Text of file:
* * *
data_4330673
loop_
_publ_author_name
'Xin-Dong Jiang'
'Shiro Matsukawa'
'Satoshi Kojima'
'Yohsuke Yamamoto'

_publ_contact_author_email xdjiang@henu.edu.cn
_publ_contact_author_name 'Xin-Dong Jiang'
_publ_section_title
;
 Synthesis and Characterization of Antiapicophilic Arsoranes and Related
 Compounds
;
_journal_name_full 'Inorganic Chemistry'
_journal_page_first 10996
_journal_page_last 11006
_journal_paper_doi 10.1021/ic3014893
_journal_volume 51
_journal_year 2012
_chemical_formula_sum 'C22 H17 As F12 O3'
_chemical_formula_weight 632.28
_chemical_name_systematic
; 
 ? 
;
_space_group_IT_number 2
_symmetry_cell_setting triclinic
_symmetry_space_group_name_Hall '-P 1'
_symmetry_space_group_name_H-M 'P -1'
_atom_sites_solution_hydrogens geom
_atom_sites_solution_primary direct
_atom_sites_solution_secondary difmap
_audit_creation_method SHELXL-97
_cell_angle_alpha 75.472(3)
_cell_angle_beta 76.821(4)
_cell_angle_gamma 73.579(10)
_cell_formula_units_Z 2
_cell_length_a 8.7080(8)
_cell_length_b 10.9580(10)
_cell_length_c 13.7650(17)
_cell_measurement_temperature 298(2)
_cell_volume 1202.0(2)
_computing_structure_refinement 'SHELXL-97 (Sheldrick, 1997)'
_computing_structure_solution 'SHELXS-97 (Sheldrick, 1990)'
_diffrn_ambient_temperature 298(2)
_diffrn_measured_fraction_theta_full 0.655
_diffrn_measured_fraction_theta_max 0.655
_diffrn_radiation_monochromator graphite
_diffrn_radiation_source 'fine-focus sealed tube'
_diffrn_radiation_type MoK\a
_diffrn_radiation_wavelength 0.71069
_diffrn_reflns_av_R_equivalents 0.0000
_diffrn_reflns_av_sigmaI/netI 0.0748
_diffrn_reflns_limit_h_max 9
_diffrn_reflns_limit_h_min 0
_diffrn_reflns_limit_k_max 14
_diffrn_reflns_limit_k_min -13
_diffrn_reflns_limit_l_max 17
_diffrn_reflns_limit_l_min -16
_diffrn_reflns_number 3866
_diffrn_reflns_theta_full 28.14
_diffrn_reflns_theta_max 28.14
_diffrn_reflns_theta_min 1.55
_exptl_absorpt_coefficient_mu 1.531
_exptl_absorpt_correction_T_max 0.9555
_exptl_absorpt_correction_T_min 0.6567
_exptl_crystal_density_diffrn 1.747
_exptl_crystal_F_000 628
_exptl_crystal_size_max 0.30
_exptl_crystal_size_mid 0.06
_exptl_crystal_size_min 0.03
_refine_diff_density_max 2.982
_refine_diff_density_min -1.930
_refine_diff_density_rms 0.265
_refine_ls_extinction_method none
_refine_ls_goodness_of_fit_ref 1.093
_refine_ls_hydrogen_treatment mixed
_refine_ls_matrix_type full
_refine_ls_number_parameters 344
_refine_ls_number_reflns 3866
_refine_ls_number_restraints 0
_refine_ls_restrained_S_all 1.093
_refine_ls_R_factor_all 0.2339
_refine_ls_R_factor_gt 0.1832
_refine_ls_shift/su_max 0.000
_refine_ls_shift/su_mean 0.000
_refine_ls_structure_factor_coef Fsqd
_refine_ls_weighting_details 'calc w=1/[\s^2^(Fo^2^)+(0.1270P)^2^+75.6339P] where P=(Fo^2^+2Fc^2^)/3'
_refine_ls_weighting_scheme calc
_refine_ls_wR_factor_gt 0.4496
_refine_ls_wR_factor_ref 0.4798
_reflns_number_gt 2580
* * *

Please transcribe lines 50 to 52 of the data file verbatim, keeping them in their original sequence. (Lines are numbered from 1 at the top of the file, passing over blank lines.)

_diffrn_radiation_source 'fine-focus sealed tube'
_diffrn_radiation_type MoK\a
_diffrn_radiation_wavelength 0.71069